My time in the kitchen so far has ranged from doing prep work, either saving Chef’s time that would have been spent the next day or preparing things they’ll need during service, to organizing and rearranging food, to helping work the line during service (which is the best part, I’ll get to that later). One job I was told to do was remove a large metal bin from an ankle-height rack from the oven, covered in foil such that I had no idea what was inside. As I protected my hands with towels and proceeded to remove the mystery container, it tilted slightly, and boiling beef fat came pouring out over the floor, my shoes, and pants. Somehow, I didn’t feel a thing, but my once pristine shoes certainly did. Thankfully, Chef simply smiled when he heard what I did, instead of the perhaps more expected berating I could have expected. Related to the shoe incident is the fact that the floor of the kitchen is constantly wet, especially post service during clean-up (hopefully from soap/water and not fat), such that walking around in normal sneakers is well-nigh impossible. Noticing me tottering around trying not to slip into a knife or hot oven, chefs pointed out the need for what I call chef-shoes: black clog like things with lots of grip. I’m now proud to say my first investment in the industry has been a pair of ugly, outlandish clunkers, and not, say, a beautiful chef’s knife. That’s next on the list.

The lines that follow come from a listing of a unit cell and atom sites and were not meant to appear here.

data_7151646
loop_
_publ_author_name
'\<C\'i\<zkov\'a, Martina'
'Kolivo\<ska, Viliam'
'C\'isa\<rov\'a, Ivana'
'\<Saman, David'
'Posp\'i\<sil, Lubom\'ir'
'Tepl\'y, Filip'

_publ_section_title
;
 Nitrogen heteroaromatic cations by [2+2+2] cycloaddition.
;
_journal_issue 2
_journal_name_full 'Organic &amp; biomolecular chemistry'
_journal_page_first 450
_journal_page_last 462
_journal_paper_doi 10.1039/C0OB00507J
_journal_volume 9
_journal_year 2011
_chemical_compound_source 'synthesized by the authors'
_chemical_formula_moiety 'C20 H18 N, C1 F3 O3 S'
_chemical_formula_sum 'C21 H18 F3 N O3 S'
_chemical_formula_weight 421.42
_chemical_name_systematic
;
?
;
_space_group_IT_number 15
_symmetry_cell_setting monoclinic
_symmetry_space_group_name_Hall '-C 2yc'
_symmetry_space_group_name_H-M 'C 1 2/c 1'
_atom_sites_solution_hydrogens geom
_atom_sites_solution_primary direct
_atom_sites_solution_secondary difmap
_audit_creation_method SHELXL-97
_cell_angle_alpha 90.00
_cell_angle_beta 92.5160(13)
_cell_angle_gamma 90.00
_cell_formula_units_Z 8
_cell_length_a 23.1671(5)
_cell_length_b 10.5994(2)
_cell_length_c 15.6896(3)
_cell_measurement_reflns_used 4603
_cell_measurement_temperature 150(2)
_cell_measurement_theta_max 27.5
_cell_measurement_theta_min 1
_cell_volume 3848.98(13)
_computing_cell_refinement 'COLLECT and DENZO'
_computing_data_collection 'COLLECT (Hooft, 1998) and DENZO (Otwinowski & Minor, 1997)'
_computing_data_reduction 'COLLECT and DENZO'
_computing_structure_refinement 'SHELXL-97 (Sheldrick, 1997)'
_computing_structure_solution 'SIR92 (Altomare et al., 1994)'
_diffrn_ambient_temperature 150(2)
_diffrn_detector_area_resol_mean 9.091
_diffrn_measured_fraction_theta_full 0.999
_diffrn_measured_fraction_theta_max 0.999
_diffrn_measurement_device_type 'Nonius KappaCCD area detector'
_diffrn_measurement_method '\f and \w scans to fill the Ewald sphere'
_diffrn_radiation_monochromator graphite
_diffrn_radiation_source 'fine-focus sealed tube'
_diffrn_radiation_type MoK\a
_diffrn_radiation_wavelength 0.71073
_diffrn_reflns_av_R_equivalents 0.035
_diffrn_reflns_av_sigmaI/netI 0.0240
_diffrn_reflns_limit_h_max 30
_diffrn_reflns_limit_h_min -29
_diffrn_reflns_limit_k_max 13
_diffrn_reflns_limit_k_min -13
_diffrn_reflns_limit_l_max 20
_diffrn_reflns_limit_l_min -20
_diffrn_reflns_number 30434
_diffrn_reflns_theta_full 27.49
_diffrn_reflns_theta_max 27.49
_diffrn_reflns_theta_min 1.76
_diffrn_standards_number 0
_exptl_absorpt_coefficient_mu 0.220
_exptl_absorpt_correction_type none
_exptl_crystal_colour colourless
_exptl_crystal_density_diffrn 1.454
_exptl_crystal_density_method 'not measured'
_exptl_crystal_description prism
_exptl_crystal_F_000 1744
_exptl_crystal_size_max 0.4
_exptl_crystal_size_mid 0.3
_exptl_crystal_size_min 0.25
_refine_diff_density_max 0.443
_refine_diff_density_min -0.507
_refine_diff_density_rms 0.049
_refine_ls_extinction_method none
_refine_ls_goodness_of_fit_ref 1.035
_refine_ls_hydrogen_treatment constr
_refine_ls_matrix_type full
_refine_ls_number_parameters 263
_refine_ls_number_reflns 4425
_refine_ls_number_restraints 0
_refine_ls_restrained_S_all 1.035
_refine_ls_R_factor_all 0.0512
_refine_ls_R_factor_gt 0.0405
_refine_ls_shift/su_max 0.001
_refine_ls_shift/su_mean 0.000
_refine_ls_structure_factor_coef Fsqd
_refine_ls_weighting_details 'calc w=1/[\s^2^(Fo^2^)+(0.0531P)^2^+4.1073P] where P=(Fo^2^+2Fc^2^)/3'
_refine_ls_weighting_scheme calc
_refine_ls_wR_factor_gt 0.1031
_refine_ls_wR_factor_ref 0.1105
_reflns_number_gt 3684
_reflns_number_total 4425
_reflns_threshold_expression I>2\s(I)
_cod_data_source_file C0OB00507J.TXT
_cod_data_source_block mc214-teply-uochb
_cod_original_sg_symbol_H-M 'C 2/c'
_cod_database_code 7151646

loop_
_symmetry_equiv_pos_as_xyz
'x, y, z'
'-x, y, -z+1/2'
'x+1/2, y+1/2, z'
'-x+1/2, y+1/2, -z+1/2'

As I briefly mentioned, the best parts of my short career so far has been when I’ve been on the line, meaning standing behind the counter, facing into the dining room, helping work garde manger and plating the cold apps and desserts. Over the first two weeks I learned how to plate a fruit cake (swirl a dollop of custard into a pretty shape on a plate, center cake on top of it, dollop blueberry compote around one edge, dust with confectioner’s sugar), a hazelnut tart (carefully squeeze out several blobs of grape sauce into a pretty pattern on a plate, arrange several squares of tart over sauce, top with candied nuts), and apple pie (place apple pie on plate, place quenelle of flavored whipped cream on top, flake over mint leaves). This last dessert was something I learned but wasn’t yet allowed to actually plate because of the difficult quenelle. For those who don’t know, a quenelle is the shape your ice cream comes in when you order it at fancy restaurants, a football-like sphere that can be used to present all sorts of purees, mashes, ices, and, I guess, whipped creams, in a pretty fashion. I learned the deceptively simple technique and immediately screwed up my quenelle. An apple cake is ruined, and Chef sends me into the corner to go eat it. That has been another delicious part of the job: Chef will cook up a mini version of one of the dishes on the menu and send me out of sight of the dining room to scarf it down. On the first day he even made me a set of fried fish tacos near the end of service–the sheer quality and quantity of food available to eat is inspiring, delicious, and intimidating–how to choose what to have for dinner?